During the Second World War, the D Day landings on the Normandy beaches, under the code name Operation Neptune, started the lengthy Battle of Normandy and resulted in the Liberation of Paris and the restoration of the French Republic. These landings were a significant turning point in the war. The population of Normandy is around 3.45 million. The continental population of 3.26 million accounts for 5.5% of the population of France (in 2005).

    Lower Normandy is predominantly agricultural in character, with cattle breeding the most important sector (although in decline from the peak levels of the 1970s and 1980s). The bocage is a patchwork of small fields with high hedges, typical of western areas. Upper Normandy contains a higher concentration of industry. Normandy is a significant cider-producing region, and also produces calvados, a distilled cider or apple brandy. Other activities of economic importance are dairy produce, flax (60% of production in France), horse breeding (including two French national stud farms), fishing, seafood, and tourism. The region contains three French nuclear power stations. There is also easy access to and from the UK using the ports of Cherbourg, Caen (Ouistreham), Le Havre and Dieppe[4]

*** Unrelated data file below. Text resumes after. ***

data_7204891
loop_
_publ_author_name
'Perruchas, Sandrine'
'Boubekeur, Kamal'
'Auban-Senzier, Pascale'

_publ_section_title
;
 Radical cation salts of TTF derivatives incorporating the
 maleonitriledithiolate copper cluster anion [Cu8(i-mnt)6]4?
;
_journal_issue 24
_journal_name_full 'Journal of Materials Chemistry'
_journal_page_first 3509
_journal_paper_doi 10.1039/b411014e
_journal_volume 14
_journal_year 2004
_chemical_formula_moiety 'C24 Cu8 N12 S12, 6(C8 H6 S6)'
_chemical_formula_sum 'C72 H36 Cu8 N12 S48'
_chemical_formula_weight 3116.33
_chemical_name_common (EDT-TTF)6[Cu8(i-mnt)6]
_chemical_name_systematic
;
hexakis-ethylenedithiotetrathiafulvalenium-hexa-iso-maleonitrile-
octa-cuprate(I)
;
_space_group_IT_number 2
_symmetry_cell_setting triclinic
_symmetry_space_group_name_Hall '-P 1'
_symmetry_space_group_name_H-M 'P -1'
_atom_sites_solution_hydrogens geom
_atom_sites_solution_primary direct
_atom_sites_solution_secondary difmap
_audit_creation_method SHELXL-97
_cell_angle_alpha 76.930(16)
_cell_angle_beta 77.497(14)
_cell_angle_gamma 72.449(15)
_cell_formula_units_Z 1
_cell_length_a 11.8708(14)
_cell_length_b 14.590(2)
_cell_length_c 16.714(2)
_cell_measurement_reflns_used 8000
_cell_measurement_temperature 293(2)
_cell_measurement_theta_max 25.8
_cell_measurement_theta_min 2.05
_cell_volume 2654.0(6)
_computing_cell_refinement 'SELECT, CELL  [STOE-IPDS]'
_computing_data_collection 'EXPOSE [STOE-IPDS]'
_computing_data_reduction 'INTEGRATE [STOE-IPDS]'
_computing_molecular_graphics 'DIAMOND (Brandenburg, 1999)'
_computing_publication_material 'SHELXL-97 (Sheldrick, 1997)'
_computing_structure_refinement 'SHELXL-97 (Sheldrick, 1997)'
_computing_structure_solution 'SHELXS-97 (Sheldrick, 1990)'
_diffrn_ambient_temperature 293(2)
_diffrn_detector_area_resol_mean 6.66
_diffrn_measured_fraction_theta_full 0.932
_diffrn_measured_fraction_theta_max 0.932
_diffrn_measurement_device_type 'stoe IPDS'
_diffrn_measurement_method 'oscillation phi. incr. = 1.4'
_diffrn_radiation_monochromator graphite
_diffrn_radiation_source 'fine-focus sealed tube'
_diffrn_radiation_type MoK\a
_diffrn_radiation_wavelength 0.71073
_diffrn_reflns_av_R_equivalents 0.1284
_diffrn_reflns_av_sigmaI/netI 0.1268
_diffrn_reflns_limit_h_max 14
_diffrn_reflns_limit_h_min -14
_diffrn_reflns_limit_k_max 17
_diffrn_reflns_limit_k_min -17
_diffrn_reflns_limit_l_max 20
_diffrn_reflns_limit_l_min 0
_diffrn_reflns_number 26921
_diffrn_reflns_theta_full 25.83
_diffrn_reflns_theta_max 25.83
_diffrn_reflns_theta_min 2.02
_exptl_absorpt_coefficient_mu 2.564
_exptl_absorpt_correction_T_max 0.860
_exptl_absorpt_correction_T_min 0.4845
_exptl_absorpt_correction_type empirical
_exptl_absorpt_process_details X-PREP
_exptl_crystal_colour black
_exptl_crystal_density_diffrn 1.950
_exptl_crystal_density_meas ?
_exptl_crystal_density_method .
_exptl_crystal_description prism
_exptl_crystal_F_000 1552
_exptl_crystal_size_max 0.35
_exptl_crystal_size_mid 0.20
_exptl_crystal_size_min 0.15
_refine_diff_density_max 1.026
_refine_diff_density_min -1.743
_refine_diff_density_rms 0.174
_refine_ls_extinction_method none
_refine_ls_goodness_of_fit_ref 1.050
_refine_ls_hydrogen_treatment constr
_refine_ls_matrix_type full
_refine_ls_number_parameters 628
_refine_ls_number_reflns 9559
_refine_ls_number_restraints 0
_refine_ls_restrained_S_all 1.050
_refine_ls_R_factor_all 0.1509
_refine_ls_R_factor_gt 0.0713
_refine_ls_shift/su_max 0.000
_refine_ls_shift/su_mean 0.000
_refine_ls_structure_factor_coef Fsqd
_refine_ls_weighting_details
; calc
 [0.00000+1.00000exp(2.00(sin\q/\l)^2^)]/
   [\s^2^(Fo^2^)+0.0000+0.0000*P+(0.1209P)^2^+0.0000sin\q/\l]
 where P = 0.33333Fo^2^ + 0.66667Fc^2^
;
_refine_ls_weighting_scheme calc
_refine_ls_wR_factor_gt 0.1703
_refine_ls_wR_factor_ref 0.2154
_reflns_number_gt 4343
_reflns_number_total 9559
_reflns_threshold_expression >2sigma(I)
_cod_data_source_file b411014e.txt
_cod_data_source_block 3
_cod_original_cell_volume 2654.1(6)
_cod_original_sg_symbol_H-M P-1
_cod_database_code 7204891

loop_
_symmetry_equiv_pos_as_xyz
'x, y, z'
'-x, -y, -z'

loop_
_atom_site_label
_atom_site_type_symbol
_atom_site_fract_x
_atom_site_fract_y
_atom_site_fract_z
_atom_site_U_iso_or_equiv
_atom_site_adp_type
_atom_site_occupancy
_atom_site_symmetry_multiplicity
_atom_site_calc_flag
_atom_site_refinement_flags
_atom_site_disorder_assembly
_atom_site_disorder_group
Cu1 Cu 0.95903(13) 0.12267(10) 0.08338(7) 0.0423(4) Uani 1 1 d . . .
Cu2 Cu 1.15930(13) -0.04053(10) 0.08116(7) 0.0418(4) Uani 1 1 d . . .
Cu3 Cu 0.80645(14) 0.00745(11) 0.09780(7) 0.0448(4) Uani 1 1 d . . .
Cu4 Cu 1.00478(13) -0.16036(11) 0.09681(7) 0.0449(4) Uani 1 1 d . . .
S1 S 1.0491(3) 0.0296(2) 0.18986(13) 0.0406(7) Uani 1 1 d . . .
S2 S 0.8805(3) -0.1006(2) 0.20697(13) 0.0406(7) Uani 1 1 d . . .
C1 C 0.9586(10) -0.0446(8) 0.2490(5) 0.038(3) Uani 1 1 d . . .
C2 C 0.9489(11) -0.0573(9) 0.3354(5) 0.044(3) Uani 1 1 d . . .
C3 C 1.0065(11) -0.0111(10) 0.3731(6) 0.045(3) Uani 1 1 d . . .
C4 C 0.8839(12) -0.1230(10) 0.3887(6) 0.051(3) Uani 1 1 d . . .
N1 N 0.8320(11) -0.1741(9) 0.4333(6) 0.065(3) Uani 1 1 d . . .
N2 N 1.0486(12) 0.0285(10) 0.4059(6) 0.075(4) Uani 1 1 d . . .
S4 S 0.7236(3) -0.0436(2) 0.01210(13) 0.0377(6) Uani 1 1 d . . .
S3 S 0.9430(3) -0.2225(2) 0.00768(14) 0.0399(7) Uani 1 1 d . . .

Roman theatre in Lillebonne
    Archaeological finds, such as cave paintings, prove that humans were present in the region in prehistoric times.  Belgae and Celts, known as Gauls, invaded Normandy in successive waves from the 4th to the 3rd century BC. When Julius Caesar invaded Gaul, there were nine different Gallic tribes in Normandy.[5] The Romanisation of Normandy was achieved by the usual methods: Roman roads and a policy of urbanisation. Classicists have knowledge of many Gallo-Roman villas in Normandy.